Opinion: With Paid Family and Medical Leave finances still troubled, payroll tax likely to increase

Elizabeth New (Hovde) of the Washington Policy Center points out how workers keep seeing decreases on their paychecks, compliments of lawmakers redistributing their income.

Elizabeth New (Hovde) of the Washington Policy Center points out how workers keep seeing decreases on their paychecks, compliments of lawmakers redistributing their income

Elizabeth New (Hovde) 
Washington Policy Center

Who could have predicted this? A lot of us. The number of people tapping the taxpayer-provided Paid Family and Medical Leave fund is increasing every year. 

Elizabeth New (Hovde), Washington Policy Center
Elizabeth New (Hovde), Washington Policy Center

The paid-leave program, abbreviated PFML, was launched in 2020. It imposes a tax on employers and workers, whether or not the workers paying in ever use the program. The money collected is used to allow some workers taxpayer-paid time off of work if they have a serious health condition, need to care for people or want to bond with a new child on taxpayers’ dimes. (And if they can afford to take the program pay rather than their usual pay. PFML provides up to 90% of a person’s weekly pay — up to a maximum of $1,456 in 2024.)

If you build it they will come. And they did. 

The Employment Security Department shows that in the program’s first year, 112,737 people were approved for benefits. In 2023, the number of people receiving benefits grew to 210,268. As for benefits paid out? In 2020, just more than $613 million was paid to approved applicants. In 2023, that amount more than doubled, paying out close to $1.5 billion and up 24% from the previous year. (The number of applicants and wages rose, and so did the benefits.)

The increased number of people applying clearly wasn’t just a COVID thing, which is what PFML proponents suggested when the tax rate on workers nearly doubled from PFML’s initial 0.4% to 0.8% in 2023. After lawmakers gave the program a bailout and shifted $200 million into the program, the rate lowered slightly to 0.74% — for better and for worse.

The Washington State Standard reports, “When the Legislature plopped $200 million into the account it artificially pushed the tax rate lower, explained Caitlyn Jekel, the department’s government affairs director.” 

The tax rate is set using a formula that factors in the program’s financial balance. If the balance is low, the higher the rate has to go. Artificially lifting the program’s balance made nice headlines for PFML proponents when the rate lowered slightly. It did not help the situation of a too-generous program sitting on the backs of low- and high-income workers.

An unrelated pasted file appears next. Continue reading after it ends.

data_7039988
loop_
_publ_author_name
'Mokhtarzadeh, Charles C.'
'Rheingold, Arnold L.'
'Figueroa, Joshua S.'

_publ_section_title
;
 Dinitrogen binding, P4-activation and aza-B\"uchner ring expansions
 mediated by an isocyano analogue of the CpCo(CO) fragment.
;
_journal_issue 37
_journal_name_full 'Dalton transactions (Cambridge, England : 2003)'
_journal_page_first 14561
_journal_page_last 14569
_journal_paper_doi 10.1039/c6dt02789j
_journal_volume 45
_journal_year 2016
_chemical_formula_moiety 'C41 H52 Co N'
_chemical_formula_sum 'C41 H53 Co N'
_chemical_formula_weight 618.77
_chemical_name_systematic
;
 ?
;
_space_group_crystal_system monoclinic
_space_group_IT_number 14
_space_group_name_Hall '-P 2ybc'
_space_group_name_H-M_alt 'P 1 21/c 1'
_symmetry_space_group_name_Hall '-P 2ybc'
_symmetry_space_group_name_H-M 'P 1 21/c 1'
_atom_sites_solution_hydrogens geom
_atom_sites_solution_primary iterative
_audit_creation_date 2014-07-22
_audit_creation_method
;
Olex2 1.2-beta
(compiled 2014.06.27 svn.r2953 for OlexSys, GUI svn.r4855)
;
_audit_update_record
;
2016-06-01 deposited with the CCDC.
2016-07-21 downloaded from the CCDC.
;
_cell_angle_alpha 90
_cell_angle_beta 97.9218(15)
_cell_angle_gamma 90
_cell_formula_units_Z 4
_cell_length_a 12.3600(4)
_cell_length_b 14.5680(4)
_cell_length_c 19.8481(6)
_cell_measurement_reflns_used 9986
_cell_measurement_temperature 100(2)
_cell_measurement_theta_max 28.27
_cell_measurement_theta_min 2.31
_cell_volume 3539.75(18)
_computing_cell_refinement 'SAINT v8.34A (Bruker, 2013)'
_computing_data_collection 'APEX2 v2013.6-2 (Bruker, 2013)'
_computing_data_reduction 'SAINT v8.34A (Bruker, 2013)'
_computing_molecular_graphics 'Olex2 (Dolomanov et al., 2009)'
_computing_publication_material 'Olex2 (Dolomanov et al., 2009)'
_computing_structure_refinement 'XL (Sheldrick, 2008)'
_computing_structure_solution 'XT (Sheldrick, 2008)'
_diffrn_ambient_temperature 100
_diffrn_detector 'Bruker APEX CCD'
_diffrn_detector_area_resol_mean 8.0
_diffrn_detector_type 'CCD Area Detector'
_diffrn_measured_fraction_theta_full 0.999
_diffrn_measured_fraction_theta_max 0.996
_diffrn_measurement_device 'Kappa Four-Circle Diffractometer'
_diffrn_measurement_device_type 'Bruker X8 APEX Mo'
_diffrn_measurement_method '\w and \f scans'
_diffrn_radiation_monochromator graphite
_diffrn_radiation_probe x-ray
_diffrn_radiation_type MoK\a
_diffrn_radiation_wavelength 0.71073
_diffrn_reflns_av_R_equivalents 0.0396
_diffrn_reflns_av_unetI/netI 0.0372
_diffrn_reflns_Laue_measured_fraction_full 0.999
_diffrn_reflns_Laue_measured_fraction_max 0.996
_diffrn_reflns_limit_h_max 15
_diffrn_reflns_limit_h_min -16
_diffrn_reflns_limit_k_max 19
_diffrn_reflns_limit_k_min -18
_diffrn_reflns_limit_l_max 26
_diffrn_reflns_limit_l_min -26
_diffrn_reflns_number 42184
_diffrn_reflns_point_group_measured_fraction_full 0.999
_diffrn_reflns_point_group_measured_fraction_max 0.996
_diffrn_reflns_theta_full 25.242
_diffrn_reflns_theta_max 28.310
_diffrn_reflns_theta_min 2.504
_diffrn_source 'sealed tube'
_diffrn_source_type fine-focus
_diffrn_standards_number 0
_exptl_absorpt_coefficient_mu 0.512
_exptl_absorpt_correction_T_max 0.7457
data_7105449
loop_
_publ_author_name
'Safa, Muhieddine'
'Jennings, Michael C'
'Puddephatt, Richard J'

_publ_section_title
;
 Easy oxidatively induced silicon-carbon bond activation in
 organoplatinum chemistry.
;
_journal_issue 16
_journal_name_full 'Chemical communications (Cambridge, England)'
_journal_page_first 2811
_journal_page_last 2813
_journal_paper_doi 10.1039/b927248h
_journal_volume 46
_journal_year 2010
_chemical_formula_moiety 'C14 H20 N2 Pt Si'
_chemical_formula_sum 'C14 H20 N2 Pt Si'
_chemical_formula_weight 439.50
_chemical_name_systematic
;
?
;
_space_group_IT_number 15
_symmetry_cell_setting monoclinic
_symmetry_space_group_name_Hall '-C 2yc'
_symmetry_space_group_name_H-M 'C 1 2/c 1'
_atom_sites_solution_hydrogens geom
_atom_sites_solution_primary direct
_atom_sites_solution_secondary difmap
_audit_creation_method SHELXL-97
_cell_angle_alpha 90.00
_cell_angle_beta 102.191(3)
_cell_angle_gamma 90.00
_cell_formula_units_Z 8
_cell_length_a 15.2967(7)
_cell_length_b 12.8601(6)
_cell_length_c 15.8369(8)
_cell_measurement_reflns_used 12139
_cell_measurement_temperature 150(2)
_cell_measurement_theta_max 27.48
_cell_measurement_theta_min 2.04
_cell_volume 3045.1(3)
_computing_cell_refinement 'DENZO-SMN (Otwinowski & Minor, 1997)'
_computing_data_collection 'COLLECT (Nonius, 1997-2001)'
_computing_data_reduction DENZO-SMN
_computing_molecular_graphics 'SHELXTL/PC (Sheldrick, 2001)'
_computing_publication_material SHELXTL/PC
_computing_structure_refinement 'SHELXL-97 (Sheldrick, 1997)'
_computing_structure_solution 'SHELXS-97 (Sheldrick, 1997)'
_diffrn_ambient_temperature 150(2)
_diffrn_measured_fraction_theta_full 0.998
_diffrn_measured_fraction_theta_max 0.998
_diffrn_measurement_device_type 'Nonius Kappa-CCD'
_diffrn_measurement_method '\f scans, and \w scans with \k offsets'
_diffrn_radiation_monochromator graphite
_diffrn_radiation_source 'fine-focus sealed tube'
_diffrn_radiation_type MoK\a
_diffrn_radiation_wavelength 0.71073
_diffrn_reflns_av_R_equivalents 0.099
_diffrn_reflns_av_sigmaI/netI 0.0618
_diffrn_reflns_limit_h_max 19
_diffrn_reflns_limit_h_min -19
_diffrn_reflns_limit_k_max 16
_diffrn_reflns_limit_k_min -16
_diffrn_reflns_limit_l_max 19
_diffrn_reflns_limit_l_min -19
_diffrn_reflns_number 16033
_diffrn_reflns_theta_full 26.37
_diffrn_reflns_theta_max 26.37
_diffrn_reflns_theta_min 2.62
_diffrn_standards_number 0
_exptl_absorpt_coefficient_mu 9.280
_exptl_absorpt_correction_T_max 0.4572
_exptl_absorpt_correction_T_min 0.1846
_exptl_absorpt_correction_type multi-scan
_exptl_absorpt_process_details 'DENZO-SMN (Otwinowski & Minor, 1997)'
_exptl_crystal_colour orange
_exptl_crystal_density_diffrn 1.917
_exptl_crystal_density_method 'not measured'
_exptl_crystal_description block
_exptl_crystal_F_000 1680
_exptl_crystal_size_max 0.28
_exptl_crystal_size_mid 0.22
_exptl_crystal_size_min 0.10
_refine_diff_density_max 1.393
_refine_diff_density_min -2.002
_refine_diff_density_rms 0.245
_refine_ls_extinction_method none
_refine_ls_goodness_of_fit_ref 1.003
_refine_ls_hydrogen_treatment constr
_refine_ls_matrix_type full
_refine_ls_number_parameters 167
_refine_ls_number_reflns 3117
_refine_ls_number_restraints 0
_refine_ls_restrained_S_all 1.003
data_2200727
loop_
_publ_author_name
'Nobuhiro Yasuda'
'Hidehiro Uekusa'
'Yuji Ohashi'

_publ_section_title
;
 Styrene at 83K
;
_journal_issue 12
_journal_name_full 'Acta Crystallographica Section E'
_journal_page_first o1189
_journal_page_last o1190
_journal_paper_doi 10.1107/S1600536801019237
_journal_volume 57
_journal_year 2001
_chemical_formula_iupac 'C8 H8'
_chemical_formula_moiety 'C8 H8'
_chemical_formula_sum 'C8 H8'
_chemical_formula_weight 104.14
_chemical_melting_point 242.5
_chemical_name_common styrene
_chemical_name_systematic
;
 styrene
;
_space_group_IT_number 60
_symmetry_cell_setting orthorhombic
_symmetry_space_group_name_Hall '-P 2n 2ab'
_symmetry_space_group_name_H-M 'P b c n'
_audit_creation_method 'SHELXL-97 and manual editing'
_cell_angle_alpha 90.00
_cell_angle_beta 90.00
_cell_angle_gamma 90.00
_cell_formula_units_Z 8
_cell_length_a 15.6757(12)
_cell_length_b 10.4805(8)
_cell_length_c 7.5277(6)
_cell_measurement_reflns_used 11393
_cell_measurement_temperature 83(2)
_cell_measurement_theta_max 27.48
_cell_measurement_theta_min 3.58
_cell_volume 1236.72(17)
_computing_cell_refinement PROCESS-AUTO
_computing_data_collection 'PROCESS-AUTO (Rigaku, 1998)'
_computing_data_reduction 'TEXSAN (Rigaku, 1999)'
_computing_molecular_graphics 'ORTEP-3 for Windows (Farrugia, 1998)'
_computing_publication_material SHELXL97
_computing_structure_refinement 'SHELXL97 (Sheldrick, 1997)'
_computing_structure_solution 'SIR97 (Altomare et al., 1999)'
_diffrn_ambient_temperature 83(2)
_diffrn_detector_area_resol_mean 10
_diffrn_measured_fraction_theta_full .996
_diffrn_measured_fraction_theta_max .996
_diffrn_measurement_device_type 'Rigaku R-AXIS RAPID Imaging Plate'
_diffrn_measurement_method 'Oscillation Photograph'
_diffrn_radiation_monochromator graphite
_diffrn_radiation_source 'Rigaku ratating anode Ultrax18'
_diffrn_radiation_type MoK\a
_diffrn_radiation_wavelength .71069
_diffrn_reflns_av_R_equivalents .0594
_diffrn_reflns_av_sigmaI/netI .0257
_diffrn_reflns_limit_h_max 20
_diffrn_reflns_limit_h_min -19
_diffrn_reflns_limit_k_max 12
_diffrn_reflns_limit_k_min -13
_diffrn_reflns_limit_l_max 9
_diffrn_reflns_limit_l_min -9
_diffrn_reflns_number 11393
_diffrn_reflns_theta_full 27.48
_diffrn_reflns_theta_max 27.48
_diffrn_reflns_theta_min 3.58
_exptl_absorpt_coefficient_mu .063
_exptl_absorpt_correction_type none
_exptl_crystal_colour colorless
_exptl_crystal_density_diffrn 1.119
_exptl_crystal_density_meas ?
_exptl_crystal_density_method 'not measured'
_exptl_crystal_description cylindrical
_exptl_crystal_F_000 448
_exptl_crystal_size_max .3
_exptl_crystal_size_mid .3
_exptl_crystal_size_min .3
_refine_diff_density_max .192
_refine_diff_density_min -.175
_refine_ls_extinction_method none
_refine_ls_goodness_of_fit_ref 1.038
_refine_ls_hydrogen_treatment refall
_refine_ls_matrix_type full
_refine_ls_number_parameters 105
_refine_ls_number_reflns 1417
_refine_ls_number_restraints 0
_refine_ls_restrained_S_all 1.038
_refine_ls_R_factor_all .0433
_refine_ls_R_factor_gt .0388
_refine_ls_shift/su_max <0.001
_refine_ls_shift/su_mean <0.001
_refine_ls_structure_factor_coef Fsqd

Last year when looking at PFML’s financial woes, I found that PFML is no safety net. The money workers and employers pay into the program that picks winners and losers isn’t primarily helping people in need. It is going to middle- and upper-income wage earners. Lower-income workers are penalized. 

They could be penalized again soon with a tax rate that goes even higher than 0.8%. 

Alison Eldridge, leave and care assistant director at the Employment Security Department, told the Senate Labor and Commerce Committee that a program deficit could happen as soon as October and be more severe than was previously projected. Sen. Steve Conway, D-Tacoma, noted that some states with similar programs have higher payroll taxes attached to them — closer to 1%. He said, “I wonder if we have structured it properly to make sure we don’t have these funding crises every other year.” Sen. Karen Keiser, D-Des Moines, suggested that staff check whether other states have income caps on their PFML payroll taxes as Washington state does.  

Conway and Keiser are two of the senators concerned about why program costs keep rising for an idea they support. I am concerned, too, but we should all know why: PFML is laced with entitlement. It’s hard not to feel entitled to other people’s money when you’ve been forced to pour your wages into a shared piggy bank and told you will benefit from the tax grab. I hope the state doesn’t ever require low-income workers to start paying into a fund other workers can use for vacation time or mental health days away from their jobs.

PFML came before WA Cares and its payroll tax of 58 cents on every $100 of earnings in 2023. WA Cares is another social program that won’t help all the workers paying in and requires low-income workers to give money to people with more resources. It also has solvency concerns.

Workers keep seeing decreases on their paychecks, compliments of lawmakers redistributing their income. Lower-income workers shouldn’t be paying higher-income workers to bond with babies or take medical time off from work or receive long-term-care services. They should be able to keep more of their wages for their own life needs, and the state should protect safety nets for people in financial need.

* Calculate your yearly PFML and WA Cares payroll taxes here.

Elizabeth New (Hovde) is a policy analyst and the director of the Centers for Health Care and Worker Rights at the Washington Policy Center. She is a Clark County resident.

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